Hsün-tzu: the "Heterodox" champion
Hsün-tzu or Hsün Ch'ing (ca. 298-238 bc) was a native of Chao, but much
of his life was spent in Ch'i, where he was one of the "great officers" of the
court and an active member of a group of scholars and teachers at the capital.
... He held that "man is by nature bad; his goodness is only acquired training."
These views led Hsün-tzu to emphasize, even more than Confucius did,
the importance of li, the ceremonies and rules of proper conduct which are the
legacy left by the great sage-kings to after-times. The state should undertake to
enforce education in li upon disorderly humanity. ...In his attitude toward
Heaven (T'ien), Hsün-tzu leaned far over in the direction of the Taoists'
impersonal, naturalistic Way (Tao). Heaven is not to be anthropomorphically
viewed, for it is just our name for the law of compensation operating within
cosmic events; and one cannot ever expect it to respond to prayer. ...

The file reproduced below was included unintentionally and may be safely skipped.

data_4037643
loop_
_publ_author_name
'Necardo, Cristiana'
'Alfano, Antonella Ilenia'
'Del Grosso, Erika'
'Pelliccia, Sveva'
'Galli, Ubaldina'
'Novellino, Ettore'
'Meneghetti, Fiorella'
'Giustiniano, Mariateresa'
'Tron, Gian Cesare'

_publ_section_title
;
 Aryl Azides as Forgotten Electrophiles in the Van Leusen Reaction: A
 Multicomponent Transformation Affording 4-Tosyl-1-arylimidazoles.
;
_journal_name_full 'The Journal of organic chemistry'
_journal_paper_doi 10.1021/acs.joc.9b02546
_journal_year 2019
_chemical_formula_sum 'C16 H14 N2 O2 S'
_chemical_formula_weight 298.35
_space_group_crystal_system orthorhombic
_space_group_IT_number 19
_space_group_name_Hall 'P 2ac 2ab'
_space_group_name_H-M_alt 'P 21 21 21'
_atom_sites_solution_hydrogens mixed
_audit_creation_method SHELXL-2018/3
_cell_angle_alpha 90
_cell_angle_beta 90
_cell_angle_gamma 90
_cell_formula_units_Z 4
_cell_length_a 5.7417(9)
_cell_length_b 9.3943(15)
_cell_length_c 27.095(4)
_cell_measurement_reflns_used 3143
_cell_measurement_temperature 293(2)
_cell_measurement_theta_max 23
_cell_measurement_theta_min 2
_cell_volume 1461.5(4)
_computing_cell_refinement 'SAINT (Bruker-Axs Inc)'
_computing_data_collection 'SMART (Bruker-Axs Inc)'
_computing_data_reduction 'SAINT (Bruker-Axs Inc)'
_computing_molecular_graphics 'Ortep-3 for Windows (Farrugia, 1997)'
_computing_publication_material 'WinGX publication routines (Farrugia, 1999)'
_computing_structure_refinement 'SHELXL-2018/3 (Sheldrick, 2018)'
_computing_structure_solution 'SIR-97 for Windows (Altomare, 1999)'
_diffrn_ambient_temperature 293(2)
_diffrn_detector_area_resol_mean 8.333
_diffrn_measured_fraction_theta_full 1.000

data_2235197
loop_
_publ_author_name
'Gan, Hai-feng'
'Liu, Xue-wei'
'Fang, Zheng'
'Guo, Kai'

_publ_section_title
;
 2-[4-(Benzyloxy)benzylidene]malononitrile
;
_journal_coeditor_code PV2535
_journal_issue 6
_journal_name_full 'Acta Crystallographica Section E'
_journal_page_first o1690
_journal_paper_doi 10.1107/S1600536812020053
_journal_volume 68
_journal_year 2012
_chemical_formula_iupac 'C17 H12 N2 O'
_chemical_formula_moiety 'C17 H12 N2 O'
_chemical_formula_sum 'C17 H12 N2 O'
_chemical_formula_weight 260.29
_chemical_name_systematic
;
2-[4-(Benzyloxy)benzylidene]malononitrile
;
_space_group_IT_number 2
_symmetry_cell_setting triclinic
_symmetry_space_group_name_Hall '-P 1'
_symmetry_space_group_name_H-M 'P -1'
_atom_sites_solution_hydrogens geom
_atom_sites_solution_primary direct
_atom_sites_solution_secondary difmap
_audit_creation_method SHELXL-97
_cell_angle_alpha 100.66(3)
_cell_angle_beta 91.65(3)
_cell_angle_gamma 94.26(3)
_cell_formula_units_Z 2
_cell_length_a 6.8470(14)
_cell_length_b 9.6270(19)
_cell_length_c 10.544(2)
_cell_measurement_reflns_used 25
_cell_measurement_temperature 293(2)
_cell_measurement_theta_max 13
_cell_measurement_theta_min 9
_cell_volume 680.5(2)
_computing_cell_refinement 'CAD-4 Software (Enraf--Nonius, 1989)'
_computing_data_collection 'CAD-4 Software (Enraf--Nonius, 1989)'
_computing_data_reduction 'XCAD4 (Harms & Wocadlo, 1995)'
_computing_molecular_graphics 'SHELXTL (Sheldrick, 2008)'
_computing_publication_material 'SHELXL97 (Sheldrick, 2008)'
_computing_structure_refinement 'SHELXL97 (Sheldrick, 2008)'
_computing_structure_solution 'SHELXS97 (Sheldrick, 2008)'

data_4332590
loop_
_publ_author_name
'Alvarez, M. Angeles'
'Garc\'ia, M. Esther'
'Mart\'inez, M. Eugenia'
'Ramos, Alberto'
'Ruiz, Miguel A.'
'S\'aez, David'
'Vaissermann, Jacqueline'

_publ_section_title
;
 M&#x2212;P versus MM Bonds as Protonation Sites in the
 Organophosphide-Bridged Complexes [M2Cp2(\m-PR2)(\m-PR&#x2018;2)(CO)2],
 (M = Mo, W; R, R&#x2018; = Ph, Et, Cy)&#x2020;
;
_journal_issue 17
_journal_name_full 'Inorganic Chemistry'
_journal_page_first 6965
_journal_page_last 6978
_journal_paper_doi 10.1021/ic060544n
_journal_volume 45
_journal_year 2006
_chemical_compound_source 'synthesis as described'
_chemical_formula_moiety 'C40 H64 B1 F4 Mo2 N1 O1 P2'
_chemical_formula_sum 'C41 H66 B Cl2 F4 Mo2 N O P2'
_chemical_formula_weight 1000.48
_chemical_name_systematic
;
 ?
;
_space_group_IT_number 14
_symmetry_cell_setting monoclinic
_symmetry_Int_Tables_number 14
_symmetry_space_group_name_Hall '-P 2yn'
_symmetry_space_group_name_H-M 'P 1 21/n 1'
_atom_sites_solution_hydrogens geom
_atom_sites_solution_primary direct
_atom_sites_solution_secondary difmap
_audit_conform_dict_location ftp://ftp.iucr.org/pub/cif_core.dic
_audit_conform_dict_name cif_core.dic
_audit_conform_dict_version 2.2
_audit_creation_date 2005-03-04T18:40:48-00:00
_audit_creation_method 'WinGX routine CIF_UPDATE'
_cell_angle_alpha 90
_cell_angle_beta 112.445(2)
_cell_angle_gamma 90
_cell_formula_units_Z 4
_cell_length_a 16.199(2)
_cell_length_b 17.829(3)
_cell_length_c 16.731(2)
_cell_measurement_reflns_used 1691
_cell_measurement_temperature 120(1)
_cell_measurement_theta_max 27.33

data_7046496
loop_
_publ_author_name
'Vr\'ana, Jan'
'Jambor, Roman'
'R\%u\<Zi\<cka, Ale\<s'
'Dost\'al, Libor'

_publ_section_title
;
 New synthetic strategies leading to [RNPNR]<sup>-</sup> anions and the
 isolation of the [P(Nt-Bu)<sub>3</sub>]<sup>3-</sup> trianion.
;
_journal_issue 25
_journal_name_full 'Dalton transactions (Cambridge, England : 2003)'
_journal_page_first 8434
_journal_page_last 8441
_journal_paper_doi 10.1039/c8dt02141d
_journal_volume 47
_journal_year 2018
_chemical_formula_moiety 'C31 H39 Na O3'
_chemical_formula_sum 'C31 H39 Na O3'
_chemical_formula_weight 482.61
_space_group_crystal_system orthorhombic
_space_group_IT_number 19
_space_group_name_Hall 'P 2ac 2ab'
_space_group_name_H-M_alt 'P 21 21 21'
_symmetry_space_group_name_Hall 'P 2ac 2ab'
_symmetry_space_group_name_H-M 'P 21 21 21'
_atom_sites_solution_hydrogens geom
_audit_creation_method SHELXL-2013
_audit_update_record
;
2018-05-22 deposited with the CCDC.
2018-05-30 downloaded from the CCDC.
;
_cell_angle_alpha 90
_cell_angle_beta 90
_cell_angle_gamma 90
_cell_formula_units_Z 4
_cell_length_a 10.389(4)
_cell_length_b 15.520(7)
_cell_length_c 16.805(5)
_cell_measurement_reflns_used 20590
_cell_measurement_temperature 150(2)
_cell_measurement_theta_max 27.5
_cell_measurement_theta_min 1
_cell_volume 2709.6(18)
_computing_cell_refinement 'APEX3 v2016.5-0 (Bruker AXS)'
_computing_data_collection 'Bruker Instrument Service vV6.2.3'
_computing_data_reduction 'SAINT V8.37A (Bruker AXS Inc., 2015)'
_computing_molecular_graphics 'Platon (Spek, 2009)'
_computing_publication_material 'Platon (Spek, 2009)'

All natural events, then, come to pass according to natural law. There are no
supernatural agencies anywhere. So sure was Hsün-tzu of this that he took
the radical step of denying the existence of spirits: neither the popular gods
nor the demons nor even the ancestral spirits exist. ...
Hsün-tzu was obliged in the light of these naturalistic viewes to
re-evaluate the funeral and sacrificial ceremonies inherited from the great
sage-kings. He took a down-to-earth view of the matter. Rites and ceremonies are
good for people. Nothing supernatural occurs during them; but they have a
valuable subjective effect in allowing the expression and catharsis of human
feeling, while introducing beauty into human life, and cultivating a sense of
propriety. ... The aesthetic value of ceremony appealed especially to
H.H. Dubs, the Works of Hsüntse translated from the Chinese
(Probsthain: London 1928)---see also the section on Chu Hsi, p 391-2
- John B. Noss, Man's religions (Macmillan: NY 1956) p 378-380